Saturday, May 11, 2013

Dershowitz continues to flog the two-state dead horse

From JPost, 9 May 2013, by Martin Sherman:

...we saw last month at the annual conference of the Institute for National Security Studies (INSS) in Tel Aviv, where the bizarre notion of “constructive unilateralism” was aggressively touted, [that] there are a small number of extremely vocal left-wing Jews, with easy access to the media, who believe in relinquishing virtually the entire West Bank – even if this does not result in peace. Now there is irrational obsession for you....
Alan Dershowitz at the Jerusalem Post conference in New York, April 2013. 
Photo: Marc Israel Sellem 

[For example, Alan] Dershowitz suggests a scheme for reengaging the Palestinian Authority (presumably sans Hamas) in negotiations, in effect by offering it less – i.e. a conditional construction freeze – than what has already proven ineffective – i.e. an unconditional construction freeze.
Essentially, he counsels... “The first issue on the table should be the rough borders of a Palestinian state.”
According to Dershowitz this can be done by “recognizing that the West Bank can be realistically divided into three effective areas:
  • Those... relatively certain to remain part of Israel, such as Ma’aleh Adumim, Gilo and other areas close to the center of Jerusalem.
  • Those... relatively certain to become part of a Palestinian state, such as Ramallah, Jericho, Jenin and the vast majority of the heavily populated Arab areas of the West Bank beyond Israel’s security barrier.
  • Those reasonably in dispute, including some of the large settlement blocs several kilometers from Jerusalem such as Ariel (which may well remain part of Israel, but subject to negotiated land swaps).”
As for the mechanism of the construction freeze, he stipulates: “There would be no Israeli building in those areas likely to become part of a Palestinian state. There would be no limit on Israeli building within areas likely to remain part of Israel. And the conditional freeze would continue in disputed areas until it was decided which will remain part of Israel and which will become part of the new Palestinian state.”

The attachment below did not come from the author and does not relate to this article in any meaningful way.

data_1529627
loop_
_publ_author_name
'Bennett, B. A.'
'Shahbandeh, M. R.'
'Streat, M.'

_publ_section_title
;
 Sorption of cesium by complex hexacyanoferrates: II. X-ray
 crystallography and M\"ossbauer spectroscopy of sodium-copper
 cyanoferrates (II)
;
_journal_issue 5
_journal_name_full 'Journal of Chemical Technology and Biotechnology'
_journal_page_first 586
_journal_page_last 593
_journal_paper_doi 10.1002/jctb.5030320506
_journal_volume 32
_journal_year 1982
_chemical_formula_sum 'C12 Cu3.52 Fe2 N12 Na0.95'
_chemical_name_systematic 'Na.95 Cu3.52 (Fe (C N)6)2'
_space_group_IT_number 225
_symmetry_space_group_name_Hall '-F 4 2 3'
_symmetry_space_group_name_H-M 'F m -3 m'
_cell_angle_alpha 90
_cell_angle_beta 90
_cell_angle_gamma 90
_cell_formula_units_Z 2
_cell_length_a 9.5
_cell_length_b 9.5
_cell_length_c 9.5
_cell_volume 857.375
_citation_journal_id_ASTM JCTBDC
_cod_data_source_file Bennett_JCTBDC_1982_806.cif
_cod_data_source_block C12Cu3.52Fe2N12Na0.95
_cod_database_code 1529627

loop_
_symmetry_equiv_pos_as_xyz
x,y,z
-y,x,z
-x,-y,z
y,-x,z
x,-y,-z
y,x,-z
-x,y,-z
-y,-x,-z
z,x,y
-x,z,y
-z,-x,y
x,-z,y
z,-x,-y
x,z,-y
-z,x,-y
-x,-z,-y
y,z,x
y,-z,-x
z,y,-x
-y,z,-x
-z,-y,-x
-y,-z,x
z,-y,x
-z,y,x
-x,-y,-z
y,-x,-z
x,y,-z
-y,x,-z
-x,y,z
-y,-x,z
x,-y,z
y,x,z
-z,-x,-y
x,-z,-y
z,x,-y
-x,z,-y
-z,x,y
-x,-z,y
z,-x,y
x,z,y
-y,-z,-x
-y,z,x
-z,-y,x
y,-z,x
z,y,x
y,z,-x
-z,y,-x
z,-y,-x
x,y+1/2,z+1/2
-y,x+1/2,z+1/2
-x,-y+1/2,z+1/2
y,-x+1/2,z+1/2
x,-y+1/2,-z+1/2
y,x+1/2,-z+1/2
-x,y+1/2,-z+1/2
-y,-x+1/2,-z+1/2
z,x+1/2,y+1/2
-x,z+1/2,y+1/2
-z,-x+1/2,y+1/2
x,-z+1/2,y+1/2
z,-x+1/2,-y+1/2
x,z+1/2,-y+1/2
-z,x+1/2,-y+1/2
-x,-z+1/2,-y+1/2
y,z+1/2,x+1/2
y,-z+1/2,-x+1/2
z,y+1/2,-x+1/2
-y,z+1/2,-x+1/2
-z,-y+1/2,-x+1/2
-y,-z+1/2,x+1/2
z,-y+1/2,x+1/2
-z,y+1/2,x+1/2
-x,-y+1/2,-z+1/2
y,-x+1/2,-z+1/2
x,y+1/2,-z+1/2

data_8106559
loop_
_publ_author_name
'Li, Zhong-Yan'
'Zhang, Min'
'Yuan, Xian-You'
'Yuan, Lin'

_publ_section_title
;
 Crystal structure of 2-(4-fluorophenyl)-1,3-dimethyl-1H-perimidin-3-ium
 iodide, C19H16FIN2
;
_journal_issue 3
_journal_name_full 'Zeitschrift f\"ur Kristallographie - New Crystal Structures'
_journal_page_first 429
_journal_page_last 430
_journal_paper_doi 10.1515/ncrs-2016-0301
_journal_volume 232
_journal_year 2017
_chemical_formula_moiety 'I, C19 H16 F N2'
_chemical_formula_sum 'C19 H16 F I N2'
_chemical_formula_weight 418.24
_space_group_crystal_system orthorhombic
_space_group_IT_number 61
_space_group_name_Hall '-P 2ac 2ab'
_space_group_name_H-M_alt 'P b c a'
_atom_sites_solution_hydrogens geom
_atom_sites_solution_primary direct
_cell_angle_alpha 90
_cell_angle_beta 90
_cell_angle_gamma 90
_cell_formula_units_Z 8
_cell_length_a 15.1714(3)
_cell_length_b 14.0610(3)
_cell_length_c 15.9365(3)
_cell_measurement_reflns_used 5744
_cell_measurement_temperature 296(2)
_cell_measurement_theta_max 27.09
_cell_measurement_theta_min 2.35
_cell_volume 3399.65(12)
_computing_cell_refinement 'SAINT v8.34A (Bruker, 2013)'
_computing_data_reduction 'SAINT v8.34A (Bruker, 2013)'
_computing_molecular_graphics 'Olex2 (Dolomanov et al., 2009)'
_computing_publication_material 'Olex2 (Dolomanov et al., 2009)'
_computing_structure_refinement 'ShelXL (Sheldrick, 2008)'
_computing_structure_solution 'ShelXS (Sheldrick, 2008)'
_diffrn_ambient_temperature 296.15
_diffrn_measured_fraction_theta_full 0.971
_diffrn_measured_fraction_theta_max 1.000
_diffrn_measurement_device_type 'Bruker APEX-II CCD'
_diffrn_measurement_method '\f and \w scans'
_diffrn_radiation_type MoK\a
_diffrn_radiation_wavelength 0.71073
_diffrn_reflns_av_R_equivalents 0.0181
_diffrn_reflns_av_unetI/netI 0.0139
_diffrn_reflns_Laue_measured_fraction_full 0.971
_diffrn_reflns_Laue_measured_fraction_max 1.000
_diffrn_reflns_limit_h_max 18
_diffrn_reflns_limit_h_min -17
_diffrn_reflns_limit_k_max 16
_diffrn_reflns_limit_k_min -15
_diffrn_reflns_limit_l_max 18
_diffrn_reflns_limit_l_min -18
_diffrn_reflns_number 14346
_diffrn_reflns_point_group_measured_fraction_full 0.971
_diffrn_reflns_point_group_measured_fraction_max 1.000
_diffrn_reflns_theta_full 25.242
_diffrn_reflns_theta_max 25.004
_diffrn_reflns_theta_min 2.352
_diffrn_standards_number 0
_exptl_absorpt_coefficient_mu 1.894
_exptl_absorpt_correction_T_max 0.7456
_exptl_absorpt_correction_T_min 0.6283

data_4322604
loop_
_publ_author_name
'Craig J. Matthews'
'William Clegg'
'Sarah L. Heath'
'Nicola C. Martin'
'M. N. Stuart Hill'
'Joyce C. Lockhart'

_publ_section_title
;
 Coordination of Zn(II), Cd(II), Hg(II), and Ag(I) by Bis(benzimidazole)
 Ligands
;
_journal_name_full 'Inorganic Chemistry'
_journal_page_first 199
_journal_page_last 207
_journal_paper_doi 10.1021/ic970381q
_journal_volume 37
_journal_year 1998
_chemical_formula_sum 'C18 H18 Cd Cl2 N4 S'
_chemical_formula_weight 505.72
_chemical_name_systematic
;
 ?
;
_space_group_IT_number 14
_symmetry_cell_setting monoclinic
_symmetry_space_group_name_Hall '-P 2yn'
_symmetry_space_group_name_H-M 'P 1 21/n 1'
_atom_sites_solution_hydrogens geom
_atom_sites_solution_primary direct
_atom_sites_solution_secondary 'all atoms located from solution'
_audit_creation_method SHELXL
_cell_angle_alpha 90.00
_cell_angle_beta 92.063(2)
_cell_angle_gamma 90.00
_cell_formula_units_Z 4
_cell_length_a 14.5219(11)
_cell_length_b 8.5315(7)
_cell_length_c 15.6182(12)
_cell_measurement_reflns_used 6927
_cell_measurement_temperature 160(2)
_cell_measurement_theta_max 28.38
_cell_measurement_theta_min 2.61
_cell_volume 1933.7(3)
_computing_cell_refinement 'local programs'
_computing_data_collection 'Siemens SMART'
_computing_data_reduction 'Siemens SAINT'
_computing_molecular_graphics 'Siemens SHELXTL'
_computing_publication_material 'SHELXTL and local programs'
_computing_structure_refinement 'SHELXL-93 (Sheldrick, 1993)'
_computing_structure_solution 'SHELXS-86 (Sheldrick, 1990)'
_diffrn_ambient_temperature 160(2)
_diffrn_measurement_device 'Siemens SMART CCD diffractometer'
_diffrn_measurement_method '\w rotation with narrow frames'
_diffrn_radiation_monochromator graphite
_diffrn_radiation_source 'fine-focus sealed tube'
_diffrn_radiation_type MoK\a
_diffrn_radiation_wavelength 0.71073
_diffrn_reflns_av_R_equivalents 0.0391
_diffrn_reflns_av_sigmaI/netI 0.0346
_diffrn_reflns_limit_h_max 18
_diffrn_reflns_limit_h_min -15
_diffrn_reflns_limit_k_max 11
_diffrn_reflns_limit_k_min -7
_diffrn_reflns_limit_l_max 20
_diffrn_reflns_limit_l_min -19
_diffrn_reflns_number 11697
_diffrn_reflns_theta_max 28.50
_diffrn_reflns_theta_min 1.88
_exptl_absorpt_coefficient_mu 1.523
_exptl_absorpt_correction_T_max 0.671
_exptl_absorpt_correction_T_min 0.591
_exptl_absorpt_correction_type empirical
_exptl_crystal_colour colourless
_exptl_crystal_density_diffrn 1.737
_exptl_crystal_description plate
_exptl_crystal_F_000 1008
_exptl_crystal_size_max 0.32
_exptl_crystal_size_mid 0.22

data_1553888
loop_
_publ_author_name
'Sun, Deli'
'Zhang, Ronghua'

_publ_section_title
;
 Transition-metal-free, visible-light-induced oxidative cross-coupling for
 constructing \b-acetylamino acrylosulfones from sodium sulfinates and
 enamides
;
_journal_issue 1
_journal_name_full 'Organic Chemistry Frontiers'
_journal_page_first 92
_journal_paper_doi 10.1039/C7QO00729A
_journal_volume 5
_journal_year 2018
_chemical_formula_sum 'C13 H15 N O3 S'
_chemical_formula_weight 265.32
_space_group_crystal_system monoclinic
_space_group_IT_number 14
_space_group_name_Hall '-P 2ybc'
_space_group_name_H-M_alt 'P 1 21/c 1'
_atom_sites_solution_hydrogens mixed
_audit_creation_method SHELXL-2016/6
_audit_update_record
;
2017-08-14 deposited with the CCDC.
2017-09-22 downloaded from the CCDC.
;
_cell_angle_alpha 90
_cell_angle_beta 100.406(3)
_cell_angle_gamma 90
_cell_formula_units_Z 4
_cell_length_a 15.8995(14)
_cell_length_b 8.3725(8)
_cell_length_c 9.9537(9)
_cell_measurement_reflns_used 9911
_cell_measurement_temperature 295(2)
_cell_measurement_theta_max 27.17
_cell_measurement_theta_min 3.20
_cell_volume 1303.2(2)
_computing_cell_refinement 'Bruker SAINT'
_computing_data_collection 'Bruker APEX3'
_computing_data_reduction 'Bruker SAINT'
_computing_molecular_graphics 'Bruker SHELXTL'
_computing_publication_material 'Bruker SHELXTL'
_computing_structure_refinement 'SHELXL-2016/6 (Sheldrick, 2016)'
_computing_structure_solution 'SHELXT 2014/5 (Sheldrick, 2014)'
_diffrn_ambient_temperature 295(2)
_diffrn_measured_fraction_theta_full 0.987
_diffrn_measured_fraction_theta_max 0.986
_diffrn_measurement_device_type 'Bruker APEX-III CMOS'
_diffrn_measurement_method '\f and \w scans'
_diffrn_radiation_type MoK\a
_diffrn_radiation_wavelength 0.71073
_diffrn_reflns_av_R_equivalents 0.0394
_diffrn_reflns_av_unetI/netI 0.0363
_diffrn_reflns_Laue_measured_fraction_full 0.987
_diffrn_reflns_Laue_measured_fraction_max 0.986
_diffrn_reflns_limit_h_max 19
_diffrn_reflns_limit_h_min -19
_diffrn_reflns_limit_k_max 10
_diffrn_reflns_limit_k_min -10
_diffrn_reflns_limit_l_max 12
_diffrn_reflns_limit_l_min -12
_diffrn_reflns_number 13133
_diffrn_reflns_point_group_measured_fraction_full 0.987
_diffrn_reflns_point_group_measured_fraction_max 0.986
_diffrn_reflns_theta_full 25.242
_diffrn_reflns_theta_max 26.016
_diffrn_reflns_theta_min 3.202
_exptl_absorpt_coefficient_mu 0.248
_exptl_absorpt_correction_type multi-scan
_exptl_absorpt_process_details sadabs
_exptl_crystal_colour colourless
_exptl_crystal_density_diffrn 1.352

Significantly, the said freeze would commence “as soon as the Palestinian Authority sits down at the bargaining table, and continue as long as the talks continue in good faith.”
...with regard to his confident assertion that certain area across the Green Line are “relatively certain to remain part of Israel,” would this, in Dershowitz’s eyes, include the contentions E1 area whose development has been endorsed by virtually all Israeli prime ministers, including Yitzhak Rabin, Ehud Barak and Ehud Olmert? If not, why not? After all, it is immediately adjacent to Jerusalem and comprises the territorial link between the capital and Ma’aleh Adumim, which Dershowitz designates as “relatively certain to remain part of Israel.”
Or does he recommend encapsulating Ma’aleh Adumim’s 50,000 Jewish residents within an isolated enclave almost completely surrounded by Palestinian territory, accessible only by a narrow, virtually indefensible – or at least easily disrupted – corridor? Would he envision the same fate for “other areas close to the center of Jerusalem” such as Pisgat Ze’ev and and Givat Ze’ev, with a combined population of about 70,000 Jewish residents? Clarification would be greatly appreciated, as well as any indication of who in the PA agrees these areas should remain part of Israel?